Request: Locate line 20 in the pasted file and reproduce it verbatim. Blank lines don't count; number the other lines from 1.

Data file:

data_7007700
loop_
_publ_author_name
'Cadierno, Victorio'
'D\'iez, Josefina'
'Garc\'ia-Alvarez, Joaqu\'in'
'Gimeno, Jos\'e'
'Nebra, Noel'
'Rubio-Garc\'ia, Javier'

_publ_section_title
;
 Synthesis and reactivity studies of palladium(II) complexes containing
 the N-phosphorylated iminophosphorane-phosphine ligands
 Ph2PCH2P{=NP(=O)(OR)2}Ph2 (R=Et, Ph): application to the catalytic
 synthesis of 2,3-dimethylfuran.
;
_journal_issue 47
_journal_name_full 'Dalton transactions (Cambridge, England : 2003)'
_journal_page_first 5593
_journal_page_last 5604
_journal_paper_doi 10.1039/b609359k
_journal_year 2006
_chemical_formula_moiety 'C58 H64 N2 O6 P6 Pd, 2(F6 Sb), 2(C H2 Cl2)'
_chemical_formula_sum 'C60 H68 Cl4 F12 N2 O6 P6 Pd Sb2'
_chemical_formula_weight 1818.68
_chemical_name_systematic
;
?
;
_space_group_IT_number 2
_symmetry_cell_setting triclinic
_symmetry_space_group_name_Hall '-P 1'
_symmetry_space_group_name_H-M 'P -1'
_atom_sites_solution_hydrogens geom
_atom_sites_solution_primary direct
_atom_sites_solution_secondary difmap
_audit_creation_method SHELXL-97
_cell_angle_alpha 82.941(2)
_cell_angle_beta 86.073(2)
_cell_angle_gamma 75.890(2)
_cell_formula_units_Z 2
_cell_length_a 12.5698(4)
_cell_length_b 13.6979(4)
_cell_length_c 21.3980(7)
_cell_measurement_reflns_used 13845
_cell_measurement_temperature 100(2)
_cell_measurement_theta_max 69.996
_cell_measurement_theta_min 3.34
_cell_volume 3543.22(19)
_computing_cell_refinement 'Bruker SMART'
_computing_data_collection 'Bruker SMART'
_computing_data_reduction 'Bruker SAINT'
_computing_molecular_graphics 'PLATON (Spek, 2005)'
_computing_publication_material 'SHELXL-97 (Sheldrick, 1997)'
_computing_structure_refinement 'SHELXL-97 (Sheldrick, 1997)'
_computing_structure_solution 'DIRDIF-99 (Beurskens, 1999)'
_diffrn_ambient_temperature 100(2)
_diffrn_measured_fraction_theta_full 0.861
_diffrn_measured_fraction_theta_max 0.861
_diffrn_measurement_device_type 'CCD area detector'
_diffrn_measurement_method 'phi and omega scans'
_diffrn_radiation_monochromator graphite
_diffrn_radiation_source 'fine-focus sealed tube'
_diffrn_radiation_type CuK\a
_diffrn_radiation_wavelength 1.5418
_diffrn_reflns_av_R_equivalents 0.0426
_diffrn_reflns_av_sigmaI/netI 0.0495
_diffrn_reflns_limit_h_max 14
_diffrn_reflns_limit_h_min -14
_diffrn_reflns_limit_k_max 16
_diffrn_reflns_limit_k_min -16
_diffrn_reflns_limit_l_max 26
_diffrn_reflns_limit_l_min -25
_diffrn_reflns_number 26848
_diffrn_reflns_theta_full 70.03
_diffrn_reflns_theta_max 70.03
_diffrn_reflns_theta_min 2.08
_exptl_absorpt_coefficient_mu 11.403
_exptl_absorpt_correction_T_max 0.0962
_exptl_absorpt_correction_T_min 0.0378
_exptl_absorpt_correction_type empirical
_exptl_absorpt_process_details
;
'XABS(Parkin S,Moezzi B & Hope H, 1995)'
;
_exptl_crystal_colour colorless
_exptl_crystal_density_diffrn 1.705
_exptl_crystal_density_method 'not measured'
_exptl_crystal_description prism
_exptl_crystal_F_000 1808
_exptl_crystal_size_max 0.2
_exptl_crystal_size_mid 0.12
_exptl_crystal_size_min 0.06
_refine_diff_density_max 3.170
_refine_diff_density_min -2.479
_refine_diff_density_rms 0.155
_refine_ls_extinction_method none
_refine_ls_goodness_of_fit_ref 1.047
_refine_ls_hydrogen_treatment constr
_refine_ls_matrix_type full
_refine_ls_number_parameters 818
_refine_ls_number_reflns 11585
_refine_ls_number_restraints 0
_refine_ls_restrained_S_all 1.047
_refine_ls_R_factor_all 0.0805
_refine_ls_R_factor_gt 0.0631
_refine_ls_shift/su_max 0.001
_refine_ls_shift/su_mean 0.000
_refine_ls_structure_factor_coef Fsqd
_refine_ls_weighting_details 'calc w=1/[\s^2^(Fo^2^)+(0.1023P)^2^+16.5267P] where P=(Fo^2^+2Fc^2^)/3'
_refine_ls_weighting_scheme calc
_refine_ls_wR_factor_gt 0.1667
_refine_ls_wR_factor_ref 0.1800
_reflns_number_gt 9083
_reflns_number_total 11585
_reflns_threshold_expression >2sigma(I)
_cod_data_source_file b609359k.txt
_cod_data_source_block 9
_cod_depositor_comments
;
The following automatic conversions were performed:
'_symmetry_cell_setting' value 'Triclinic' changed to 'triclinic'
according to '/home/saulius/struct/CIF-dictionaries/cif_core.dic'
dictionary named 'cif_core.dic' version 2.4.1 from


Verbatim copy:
_journal_page_last 5604